On interior design – and my home office on a San Francisco design blog

So whoop, whoop, the New Year has been around for a few days already. December was a flurry of arms, legs, writing, styling, sub editing, online publishing and plotting future endeavours. I became too wired to sit down if I didn’t have to, and I could simply not manage to find the time to update my blog as often as I prefer.

But today I received heads up that my beloved home office is on the blog of San Franciscan interior designer and artist Shannon Kaye, and I love this kind of publicity. Everyone has an opinion about interior design, it’s one of the many reasons I love it so. Interior design matters. Here’s proof:

See Exhibit A, the link to Shannon Kayes post. Here’s the screenshot:

Another fifteen minutes of fame through an established big league interior designer.

Creating a home is a basic need, and even if we don’t agree on which style is best (I am right and you are wrong, but other than that, no worries), we all desire a home that serves us as good as can be.

From time to time I run into people who think we should care about more important stuff, like the current refugee crisis. Of course – and we all care about that! But it is in fact possible to have more than one thought in our heads at the same time.

Being creative is not frivolous activity. For Exhibit B, I present you my favourite fake Churchill-quote, a quote which supposedly emerged in the darkest hours of World War II. It has Churchill responding to a plan to cut money for the arts to fund the war effort by saying:

Then what are we fighting for?

Since it is a fake quote I shall not dwell on it more than necessary, but instead present you with the compelling interiors created by mostly poor squatters as Exhibit C, this photography book by buzzworthy Dutch architectural photographer Iwan Baan:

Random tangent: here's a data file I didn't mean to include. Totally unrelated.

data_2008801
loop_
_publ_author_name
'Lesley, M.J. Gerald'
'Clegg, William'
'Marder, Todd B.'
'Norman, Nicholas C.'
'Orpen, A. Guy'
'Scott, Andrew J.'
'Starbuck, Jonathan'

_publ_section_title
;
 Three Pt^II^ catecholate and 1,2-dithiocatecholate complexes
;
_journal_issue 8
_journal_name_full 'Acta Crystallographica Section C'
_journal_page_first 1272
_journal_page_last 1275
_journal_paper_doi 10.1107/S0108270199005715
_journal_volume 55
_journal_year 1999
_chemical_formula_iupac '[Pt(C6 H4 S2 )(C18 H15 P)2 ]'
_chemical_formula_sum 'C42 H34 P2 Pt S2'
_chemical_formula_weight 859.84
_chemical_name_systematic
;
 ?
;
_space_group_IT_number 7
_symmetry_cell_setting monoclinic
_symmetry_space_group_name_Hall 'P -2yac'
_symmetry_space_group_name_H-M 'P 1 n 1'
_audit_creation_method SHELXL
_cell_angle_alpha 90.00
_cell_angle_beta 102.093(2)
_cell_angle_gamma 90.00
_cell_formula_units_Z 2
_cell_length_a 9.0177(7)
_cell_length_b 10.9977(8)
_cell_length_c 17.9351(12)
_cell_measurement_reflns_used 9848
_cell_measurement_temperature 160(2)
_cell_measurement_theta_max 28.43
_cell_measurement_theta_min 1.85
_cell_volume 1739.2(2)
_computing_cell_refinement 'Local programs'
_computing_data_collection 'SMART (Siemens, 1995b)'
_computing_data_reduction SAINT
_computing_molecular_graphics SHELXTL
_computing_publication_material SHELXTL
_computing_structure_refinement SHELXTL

The Tower of David/Torre de David, is the story of a failed architecture project in the city of Caracas in Venezuela. This was supposed to become a prestigious bank building, but was left unfinished. And so about 3000 squatters from city slum areas took it over, creating super interesting interiors with not very much or no means at all.

Because we all care about our homes and want them to be as appealing to us as can be, whatever that may mean for each one of us individually.

Check out this Youtube-film about Torre de David, it is only 5 minutes long:

You may also recognize Torre de David from the (brilliant) TV-show Homeland, it was where Sergeant Brody was held captive in Season 3:


And as an end note I am en train de making online classes on interior styling. The first version is in Norwegian, and let me tell you that the response to it has been beyond my wildest dreams. It definitely counts as the final Exhibit D:

In a matter of only a few short days, more than 200 people signed up for the free test lessons I created, and the feedback I get is extremely useful for deciding what I will present in the first set of finished classes. Of course interior design matters to us! Watch this space.

If you can read Norwegian, you are welcome to click here – and try out my mini course on home styling for free.